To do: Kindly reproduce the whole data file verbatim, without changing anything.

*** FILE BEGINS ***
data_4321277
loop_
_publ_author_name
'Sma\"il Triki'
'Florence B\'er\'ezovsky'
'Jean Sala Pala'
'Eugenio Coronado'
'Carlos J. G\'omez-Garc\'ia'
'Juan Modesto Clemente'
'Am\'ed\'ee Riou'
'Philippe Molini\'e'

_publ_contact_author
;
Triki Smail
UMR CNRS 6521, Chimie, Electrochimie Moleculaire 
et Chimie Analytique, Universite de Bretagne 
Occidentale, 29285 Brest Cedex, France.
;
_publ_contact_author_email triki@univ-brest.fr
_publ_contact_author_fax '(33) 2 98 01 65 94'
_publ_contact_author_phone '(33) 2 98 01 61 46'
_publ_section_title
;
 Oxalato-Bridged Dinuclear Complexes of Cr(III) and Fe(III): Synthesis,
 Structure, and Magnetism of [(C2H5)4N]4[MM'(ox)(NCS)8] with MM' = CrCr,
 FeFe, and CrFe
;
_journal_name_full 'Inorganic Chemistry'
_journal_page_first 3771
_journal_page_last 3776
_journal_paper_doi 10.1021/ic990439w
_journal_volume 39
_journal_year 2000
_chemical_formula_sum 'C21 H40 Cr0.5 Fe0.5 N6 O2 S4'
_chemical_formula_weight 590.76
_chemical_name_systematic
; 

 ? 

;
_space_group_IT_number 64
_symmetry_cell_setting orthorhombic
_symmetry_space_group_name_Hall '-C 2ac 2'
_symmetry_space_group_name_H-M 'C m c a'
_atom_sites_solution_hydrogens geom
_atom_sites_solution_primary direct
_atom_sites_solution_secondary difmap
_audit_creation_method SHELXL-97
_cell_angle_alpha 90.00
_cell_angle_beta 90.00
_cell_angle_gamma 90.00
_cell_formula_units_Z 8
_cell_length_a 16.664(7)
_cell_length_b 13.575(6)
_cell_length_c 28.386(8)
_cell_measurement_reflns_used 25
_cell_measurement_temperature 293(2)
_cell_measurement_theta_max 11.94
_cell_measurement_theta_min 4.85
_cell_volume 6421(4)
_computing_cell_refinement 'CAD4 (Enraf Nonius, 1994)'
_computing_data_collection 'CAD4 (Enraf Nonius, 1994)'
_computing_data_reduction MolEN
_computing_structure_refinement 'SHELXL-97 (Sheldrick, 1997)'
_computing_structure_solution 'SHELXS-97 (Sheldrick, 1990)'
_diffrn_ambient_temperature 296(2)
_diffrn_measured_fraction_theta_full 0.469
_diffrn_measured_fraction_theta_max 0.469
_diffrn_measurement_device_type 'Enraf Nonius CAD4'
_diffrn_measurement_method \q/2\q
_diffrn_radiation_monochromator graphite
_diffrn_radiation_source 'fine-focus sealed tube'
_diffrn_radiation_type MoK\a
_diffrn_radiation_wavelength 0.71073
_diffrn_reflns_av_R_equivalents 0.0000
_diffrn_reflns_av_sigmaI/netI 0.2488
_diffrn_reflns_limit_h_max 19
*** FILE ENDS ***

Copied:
data_4321277
loop_
_publ_author_name
'Sma\"il Triki'
'Florence B\'er\'ezovsky'
'Jean Sala Pala'
'Eugenio Coronado'
'Carlos J. G\'omez-Garc\'ia'
'Juan Modesto Clemente'
'Am\'ed\'ee Riou'
'Philippe Molini\'e'

_publ_contact_author
;
Triki Smail
UMR CNRS 6521, Chimie, Electrochimie Moleculaire 
et Chimie Analytique, Universite de Bretagne 
Occidentale, 29285 Brest Cedex, France.
;
_publ_contact_author_email triki@univ-brest.fr
_publ_contact_author_fax '(33) 2 98 01 65 94'
_publ_contact_author_phone '(33) 2 98 01 61 46'
_publ_section_title
;
 Oxalato-Bridged Dinuclear Complexes of Cr(III) and Fe(III): Synthesis,
 Structure, and Magnetism of [(C2H5)4N]4[MM'(ox)(NCS)8] with MM' = CrCr,
 FeFe, and CrFe
;
_journal_name_full 'Inorganic Chemistry'
_journal_page_first 3771
_journal_page_last 3776
_journal_paper_doi 10.1021/ic990439w
_journal_volume 39
_journal_year 2000
_chemical_formula_sum 'C21 H40 Cr0.5 Fe0.5 N6 O2 S4'
_chemical_formula_weight 590.76
_chemical_name_systematic
; 

 ? 

;
_space_group_IT_number 64
_symmetry_cell_setting orthorhombic
_symmetry_space_group_name_Hall '-C 2ac 2'
_symmetry_space_group_name_H-M 'C m c a'
_atom_sites_solution_hydrogens geom
_atom_sites_solution_primary direct
_atom_sites_solution_secondary difmap
_audit_creation_method SHELXL-97
_cell_angle_alpha 90.00
_cell_angle_beta 90.00
_cell_angle_gamma 90.00
_cell_formula_units_Z 8
_cell_length_a 16.664(7)
_cell_length_b 13.575(6)
_cell_length_c 28.386(8)
_cell_measurement_reflns_used 25
_cell_measurement_temperature 293(2)
_cell_measurement_theta_max 11.94
_cell_measurement_theta_min 4.85
_cell_volume 6421(4)
_computing_cell_refinement 'CAD4 (Enraf Nonius, 1994)'
_computing_data_collection 'CAD4 (Enraf Nonius, 1994)'
_computing_data_reduction MolEN
_computing_structure_refinement 'SHELXL-97 (Sheldrick, 1997)'
_computing_structure_solution 'SHELXS-97 (Sheldrick, 1990)'
_diffrn_ambient_temperature 296(2)
_diffrn_measured_fraction_theta_full 0.469
_diffrn_measured_fraction_theta_max 0.469
_diffrn_measurement_device_type 'Enraf Nonius CAD4'
_diffrn_measurement_method \q/2\q
_diffrn_radiation_monochromator graphite
_diffrn_radiation_source 'fine-focus sealed tube'
_diffrn_radiation_type MoK\a
_diffrn_radiation_wavelength 0.71073
_diffrn_reflns_av_R_equivalents 0.0000
_diffrn_reflns_av_sigmaI/netI 0.2488
_diffrn_reflns_limit_h_max 19